Keep a hygrometer and a thermometer in the drying area, close to the plants. A hygrometer will allow you to keep an eye on the relative humidity level in the room and a thermometer will display the temperature. Some hygrometers
Right after all the plants have been harvested, it is time to manicure them. Manicuring is simply cutting off the leaves that were growing from the buds. Cut off all the leaves surrounding the bud, so that just the bud remains.
If stored in an area of high humidity for months or years, even vacuum sealed marijuana can eventually become as humid as the surrounding air. This will necessitate drying it again before smoking. But, unless mold develops, humidity itself will not degrade the THC or make the marijuana any less potent.
Read the information below and then decide if fast and easy is still your top priority.
It will take at least a week or two to dry the crop with temperatures between 65-75 degrees F and relative humidity between 45%-55%. You will know when the marijuana is dry if the stems snap or break (rather than fold) when they are bent. Try smoking a small bud (1/2 gram or less) in a joint to be sure it is dry enough.
If the marijuana is to be stored for more than a few months, you can use a vacuum sealer (designed for storing food) to seal the marijuana in an airtight environment.
Put the plastic bag with the gloves in a freezer for 2-3 hours. The trichome resin can easily be peeled from the frozen latex gloves and consumed the same way you would use hashish.
At humidity levels lower than 45%, the marijuana will dry too fast and the taste will suffer. At humidity levels higher than 55%, the marijuana will take a long time to dry, and it will be prone to mold.
The taste will be as good as it can be, and the THC will have reached a point where it is ready to be ingested or stored. You can keep any marijuana that will be consumed within a few months (1 year maximum) in the same containers used for curing, without having to keep opening them to release moisture.
I need all riu help does anyone have any tips on curing your bus a fast and easy way ?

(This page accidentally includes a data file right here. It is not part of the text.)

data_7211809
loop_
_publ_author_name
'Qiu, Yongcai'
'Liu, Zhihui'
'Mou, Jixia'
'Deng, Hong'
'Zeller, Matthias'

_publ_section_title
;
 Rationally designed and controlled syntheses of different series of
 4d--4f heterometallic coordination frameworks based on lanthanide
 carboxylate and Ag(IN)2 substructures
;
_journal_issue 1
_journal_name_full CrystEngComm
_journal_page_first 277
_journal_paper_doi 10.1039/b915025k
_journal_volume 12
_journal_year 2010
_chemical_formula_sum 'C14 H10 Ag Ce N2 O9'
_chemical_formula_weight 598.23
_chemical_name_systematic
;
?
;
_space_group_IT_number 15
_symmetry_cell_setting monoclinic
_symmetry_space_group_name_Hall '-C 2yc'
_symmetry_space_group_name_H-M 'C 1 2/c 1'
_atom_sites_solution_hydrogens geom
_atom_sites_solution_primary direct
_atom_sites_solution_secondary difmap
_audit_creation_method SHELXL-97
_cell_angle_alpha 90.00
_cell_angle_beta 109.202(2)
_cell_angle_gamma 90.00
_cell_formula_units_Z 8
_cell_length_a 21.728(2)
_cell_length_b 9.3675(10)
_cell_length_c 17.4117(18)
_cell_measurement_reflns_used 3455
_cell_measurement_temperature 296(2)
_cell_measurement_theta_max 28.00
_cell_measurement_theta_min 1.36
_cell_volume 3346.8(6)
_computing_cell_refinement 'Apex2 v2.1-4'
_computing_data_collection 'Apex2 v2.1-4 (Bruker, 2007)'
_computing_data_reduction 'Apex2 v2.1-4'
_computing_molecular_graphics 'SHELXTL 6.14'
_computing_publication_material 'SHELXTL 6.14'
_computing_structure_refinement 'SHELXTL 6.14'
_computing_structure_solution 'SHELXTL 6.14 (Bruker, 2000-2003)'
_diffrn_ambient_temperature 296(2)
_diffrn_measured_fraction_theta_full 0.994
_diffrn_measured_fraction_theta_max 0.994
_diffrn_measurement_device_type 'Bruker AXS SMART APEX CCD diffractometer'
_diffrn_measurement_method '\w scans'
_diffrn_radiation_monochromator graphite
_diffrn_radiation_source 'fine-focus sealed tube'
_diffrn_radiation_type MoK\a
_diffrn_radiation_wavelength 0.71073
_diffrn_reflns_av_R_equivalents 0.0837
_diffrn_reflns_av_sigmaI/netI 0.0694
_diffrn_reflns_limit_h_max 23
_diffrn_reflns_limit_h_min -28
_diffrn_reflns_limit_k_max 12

Harvest time might seem like the final stage in the growing process, but that couldn’t be further from the truth. After you’ve harvested the fruits of your labour, it’s time for the most vital steps of them all: drying and curing.
Apply the lids to your jars and place them in a cool and dark location to protect against the threats mentioned above. Ideally, place them in a cupboard or other storage room that maintains a temperature of 21°C and a relative humidity of 60–65% within the jars. The only way to accurately measure this is to add a small hygrometer (a device that measures humidity) to each jar.
Next, you’ll need to place your stash into airtight containers. Mason jars provide a sturdy option and allow growers to easily monitor their buds throughout the process.
After carefully cultivating your crop for months, an additional few weeks of curing is nothing. It will transform harsh and damp buds into smooth flowers loaded with taste.
To begin the process, you’ll need to prepare your flowers accordingly. If you dried your buds individually, you’re good to go. If you elected to dry them by the branch, then you’ll need to get trimming. Separate each bud and rid them of sugar leaves.
During the first couple of days, you’ll need to check on your buds around twice per day. Inspect them through the glass and keep a careful eye on any mould formation. You’ll also need to open the lids for a couple of minutes each time you check to allow for fresh air exchange. Keep an eye on your hygrometers. If the reading displays 60–65% humidity, continue as normal. If things are getting too wet, leave the lids off the jars for around 3 hours to let excess moisture escape. If humidity is too low, leave the lids on for longer periods without breathing sessions. If you still don’t notice any increase in humidity, place a small humidity pack inside the affected jars.
Taste isn’t the only thing that curing can accomplish. The process can also enhance the high itself. THC, the active psychotropic constituent in cannabis, degrades over time into a cannabinoid known as CBN. CBN is thought to be mildly psychoactive, but is associated with different effects than THC.
Drying is just as it sounds—it’s the process of removing the majority of the water content from your buds. This will make them easier to handle, more resilient against mould formation, and a lot more pleasant to smoke. Some growers are happy to blaze dried buds, but if you want to take the flavour and potency of your harvest to the next level, you’ll need to cure them.
On the flip side, curing bud that is too dry will create a crumbly and harsh stash that isn’t pleasant to smoke. Ideally, cannabis flowers should be dried in a room with a humidity of between 45–55%. This will result in a dry and slightly crumbly exterior and a more humid interior. Once it comes time for curing, humidity is increased slightly to an ideal reading of around 62%.
Curing is a long and tedious process for many growers, but results in a buttery smooth smoke and enhanced flavour. Learn how to do it properly here.